Age, Gender, Blood Glucose Affect Immune Cells’ Response to Tecfidera in RRMS Patients, Study Reports

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by Steve Bryson, PhD |

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Immune cells from patients with relapsing-remitting multiple sclerosis (RRMS) respond differently to Tecfidera (dimethyl fumarate) based on age, gender, and serum blood glucose levels, a study found. 

The results suggest these patient-specific factors can modulate the response of immune cells, and should be taken into account in clinical decision-making, the researchers said.

Tecfidera treatment can also lower the levels of neutrophil immune cells, white blood cells that are important for the fight against certain infections, in some patients, the study found.

The study, “Patient-specific factors modulate leukocyte response in dimethyl fumarate treated MS patients,” was published in the journal PLOS ONE

One of the adverse effects of Tecfidera (marketed by Biogen) is a condition known as lymphopenia, which is characterized by low levels of a type of immune cell known as lymphocytes. Low levels of immune cells, including white blood cells such as lymphocytes and neutrophils, are associated with increased risk of infections.

In clinical trials, up to 6% of MS patients developed severe lymphopenia (grade 3), defined as an absolute lymphocyte count (ALC) of less than 500. Lymphopenia seems to increase the risk for progressive multifocal leukoencephalopathy, a brain disorder that’s caused by a virus.

While there are several studies investigating this adverse effect, few have focused on a type of immune cells known as neutrophils — one of the first immune cells to migrate to a site of infection. 

Animal models have suggested that neutrophils contribute to the demyelination process (loss of myelin, the protective coating of neurons), the hallmark of MS. In addition, Tecfidera treatment was shown to block neutrophil migration into the central nervous system.

To examine whether people treated with Tecfidera have low levels of neutrophils — a condition called neutropenia — and determine what factors may predict the absolute neutrophil count (ANC), researchers examined the medical records of Tecfidera-treated adult RRMS patients.

A total of 103 RRMS patients, with a mean age of 41.7, were identified from two MS clinics: the University of Virginia James Q. Miller Multiple Sclerosis Clinic  and the Veterans Affairs North Texas Health Care System in Dallas.

The researchers collected clinical data and lab test results, as well as information regarding age, gender, body mass index (BMI), Tecfidera start date, serum blood glucose levels, ALC, and ANC. Data were assessed from before treatment (within 12 months prior) and after.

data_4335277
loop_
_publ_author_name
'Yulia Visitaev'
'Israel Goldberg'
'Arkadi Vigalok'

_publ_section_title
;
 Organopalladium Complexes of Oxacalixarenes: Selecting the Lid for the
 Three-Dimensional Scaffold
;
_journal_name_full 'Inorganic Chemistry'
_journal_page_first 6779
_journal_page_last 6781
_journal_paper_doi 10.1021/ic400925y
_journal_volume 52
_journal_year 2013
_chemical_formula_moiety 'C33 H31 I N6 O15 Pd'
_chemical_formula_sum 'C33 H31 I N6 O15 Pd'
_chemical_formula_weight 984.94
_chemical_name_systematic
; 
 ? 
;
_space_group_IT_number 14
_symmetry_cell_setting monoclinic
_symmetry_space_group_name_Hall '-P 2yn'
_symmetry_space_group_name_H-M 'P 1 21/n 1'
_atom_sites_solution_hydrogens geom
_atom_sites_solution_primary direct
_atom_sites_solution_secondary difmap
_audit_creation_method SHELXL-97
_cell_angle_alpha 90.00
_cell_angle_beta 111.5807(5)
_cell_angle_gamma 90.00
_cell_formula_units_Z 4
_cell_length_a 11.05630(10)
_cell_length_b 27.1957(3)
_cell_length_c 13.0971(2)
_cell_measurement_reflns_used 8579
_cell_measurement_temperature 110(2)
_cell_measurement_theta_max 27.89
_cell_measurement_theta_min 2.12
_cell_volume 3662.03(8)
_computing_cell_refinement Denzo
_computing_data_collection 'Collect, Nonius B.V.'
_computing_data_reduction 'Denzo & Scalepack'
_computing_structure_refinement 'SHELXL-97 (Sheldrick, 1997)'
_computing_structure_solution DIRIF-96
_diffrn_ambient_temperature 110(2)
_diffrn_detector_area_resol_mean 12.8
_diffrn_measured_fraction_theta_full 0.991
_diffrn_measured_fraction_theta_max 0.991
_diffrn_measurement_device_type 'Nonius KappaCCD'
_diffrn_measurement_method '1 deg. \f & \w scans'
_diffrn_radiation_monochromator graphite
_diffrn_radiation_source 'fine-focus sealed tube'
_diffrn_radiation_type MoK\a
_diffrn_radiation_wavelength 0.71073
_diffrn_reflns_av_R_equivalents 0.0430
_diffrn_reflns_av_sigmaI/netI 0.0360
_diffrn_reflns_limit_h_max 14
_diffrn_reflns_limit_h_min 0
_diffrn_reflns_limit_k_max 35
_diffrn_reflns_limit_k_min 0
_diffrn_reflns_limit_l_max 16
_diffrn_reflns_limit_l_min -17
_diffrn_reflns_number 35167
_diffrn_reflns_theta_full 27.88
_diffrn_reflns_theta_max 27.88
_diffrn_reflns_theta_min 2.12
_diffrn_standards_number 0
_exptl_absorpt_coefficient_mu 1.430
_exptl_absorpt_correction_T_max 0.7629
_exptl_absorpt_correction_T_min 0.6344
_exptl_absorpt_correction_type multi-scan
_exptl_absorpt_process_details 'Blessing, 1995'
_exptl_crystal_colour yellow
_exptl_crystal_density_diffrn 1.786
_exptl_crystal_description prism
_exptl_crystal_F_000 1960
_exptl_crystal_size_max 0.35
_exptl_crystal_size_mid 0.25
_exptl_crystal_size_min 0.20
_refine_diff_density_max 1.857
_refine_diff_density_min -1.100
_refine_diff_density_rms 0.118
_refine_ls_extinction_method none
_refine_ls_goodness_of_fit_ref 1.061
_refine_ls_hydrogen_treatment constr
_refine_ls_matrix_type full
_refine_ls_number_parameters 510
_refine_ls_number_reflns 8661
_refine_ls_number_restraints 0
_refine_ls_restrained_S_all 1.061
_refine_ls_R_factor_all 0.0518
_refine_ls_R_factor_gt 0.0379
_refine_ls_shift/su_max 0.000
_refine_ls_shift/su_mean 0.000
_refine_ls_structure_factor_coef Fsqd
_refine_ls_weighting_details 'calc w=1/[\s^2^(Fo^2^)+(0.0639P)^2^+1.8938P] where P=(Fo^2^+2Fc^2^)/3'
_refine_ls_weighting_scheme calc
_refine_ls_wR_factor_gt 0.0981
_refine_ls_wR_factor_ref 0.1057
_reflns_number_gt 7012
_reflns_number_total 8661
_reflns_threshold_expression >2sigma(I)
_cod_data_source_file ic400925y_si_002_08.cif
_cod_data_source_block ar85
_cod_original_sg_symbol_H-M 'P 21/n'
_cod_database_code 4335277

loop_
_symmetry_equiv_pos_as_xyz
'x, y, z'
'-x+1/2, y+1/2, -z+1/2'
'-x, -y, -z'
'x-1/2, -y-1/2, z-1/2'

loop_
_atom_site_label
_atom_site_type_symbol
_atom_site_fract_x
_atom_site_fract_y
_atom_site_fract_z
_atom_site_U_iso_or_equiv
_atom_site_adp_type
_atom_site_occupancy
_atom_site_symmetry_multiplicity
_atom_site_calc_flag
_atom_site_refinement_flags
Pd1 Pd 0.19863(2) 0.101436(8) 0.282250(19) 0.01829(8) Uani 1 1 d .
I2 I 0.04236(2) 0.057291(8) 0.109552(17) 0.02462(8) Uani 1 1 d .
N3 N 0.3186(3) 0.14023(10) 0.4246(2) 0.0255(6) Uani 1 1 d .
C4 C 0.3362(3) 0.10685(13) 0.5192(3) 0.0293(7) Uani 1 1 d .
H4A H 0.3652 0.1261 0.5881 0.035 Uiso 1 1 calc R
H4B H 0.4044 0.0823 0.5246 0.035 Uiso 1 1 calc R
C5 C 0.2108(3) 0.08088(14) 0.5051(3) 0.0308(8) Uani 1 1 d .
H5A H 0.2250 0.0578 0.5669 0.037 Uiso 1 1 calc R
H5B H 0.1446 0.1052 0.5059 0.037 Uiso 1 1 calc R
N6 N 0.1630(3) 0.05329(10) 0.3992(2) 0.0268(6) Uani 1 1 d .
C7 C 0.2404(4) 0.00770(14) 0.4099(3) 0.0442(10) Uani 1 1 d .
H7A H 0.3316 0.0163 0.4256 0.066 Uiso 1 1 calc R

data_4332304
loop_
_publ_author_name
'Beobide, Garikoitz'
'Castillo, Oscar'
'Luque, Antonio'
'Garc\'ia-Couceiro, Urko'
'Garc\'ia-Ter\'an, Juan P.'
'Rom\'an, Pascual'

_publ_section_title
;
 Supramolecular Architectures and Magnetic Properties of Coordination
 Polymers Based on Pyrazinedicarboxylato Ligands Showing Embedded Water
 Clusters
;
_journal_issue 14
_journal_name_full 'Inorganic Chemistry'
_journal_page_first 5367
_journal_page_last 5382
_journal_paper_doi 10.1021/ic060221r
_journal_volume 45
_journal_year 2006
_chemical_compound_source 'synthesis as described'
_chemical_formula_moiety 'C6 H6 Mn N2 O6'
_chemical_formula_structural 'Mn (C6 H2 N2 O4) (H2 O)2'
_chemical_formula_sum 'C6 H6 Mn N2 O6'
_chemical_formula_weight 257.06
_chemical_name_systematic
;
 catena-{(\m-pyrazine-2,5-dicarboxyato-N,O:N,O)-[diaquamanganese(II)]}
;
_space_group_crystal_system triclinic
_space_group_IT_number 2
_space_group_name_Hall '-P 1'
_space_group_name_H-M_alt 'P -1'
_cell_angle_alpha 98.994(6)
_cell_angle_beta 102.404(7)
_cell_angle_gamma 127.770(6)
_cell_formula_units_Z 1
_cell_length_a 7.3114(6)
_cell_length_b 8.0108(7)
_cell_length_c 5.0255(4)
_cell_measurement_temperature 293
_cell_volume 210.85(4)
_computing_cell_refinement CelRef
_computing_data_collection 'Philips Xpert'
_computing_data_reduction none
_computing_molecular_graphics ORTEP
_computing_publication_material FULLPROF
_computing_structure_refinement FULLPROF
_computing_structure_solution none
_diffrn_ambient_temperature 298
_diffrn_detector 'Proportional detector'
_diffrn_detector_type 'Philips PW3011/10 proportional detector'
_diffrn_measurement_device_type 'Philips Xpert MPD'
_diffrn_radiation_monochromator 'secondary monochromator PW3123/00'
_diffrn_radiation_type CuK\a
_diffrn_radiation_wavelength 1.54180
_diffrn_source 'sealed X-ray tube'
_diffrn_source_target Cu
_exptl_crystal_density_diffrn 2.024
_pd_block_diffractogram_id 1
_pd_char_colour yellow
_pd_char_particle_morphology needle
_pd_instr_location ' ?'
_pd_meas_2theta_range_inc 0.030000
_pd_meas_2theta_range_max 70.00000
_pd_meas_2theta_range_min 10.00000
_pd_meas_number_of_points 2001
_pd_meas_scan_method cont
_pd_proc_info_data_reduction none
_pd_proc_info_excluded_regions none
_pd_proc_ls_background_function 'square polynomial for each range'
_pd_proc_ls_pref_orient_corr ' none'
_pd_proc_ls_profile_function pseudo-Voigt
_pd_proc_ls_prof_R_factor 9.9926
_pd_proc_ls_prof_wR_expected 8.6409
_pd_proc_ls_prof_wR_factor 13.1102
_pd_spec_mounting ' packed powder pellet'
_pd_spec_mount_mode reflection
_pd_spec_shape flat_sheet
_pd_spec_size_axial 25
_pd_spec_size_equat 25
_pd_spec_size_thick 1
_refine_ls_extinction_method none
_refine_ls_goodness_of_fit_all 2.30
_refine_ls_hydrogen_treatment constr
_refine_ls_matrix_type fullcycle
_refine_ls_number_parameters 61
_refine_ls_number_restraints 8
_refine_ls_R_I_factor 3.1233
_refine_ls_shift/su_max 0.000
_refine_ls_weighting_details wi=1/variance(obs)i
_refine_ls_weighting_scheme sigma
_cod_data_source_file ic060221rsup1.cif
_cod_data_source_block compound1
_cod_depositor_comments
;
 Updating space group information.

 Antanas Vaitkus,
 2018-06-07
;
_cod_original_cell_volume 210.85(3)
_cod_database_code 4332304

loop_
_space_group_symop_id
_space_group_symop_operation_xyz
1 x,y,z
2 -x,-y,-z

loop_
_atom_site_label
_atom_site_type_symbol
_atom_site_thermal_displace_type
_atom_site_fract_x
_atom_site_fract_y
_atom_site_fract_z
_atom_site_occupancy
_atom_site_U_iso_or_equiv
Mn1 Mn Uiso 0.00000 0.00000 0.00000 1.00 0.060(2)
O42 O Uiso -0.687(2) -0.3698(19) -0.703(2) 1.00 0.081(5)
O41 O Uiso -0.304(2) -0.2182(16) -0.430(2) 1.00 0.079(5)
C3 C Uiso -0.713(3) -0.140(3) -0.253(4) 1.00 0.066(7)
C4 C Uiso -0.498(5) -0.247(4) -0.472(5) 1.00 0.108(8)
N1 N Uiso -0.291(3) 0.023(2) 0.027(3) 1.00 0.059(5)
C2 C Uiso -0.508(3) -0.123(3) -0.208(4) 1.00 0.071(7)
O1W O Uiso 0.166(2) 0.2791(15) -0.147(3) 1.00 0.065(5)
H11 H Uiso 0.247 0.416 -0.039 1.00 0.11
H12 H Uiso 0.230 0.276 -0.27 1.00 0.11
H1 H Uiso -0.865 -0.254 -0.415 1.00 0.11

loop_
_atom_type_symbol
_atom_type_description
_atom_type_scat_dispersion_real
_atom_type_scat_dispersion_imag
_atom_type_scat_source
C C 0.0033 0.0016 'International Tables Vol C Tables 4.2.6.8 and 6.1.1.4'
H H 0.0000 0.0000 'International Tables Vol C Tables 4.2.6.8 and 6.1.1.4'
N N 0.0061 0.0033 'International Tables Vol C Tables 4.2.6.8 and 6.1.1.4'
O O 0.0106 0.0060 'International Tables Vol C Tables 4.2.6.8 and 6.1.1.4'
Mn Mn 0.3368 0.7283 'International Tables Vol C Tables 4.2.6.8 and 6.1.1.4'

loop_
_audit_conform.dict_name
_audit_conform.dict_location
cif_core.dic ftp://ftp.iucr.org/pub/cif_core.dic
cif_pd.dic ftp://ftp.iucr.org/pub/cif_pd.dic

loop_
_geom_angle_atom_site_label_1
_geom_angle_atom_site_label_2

Results showed a 30% drop in the mean ALC upon Tecfidera treatment, and 3% of the patients developed severe lymphopenia (grade 3). Those with lymphopenia were above the age of 35, with 33% of them being 55 or older.

A statistical analysis found age as the greatest predictor of ALC. Gender, BMI, and serum blood glucose levels were not significant predictors of ALC.

No notable differences were found in neutrophil levels (ANC) before and after Tecfidera treatment. Although neutropenia was identified in eight people (7.8%), and of those, five (63%) were men. Neutropenia was sustained in four patients during treatment. In most cases, neutropenia occurred in the absence of lymphopenia.

A comparison of those with and without neutropenia found that patients without neutropenia had a significantly higher level of serum blood glucose. A statistical analysis revealed that blood glucose levels were a statistically significant predictor of ANC. 

While age and BMI were not predictive for ANC, neutropenia occurred more often in the DaVa population, which had a higher proportion of males.

The team also analyzed the neutrophil-lymphocyte ratio (NLR), as this value has been proposed as a disease marker for MS

At the beginning of the study, the NLR was abnormal in more than 50% of MS patients, and while there was a 31% increase in mean NLR after treatment with Tecfidera, a statistical analysis found no patient-specific factors were predictive of NLR.

“We believe this to be the first report of DMF [Tecfidera]-associated neutropenia in MS patients, which was found in 7.8% of patients following treatment start,” the researchers wrote. “Importantly, neutropenia was more common in males, and appeared to be independent of lymphopenia.”

“The neutrophil-lymphocyte ratio is abnormal in MS patients, and further increased in the setting of DMF [Tecfidera]-treatment,” they wrote. “The clinical importance of this merits further investigation.” 

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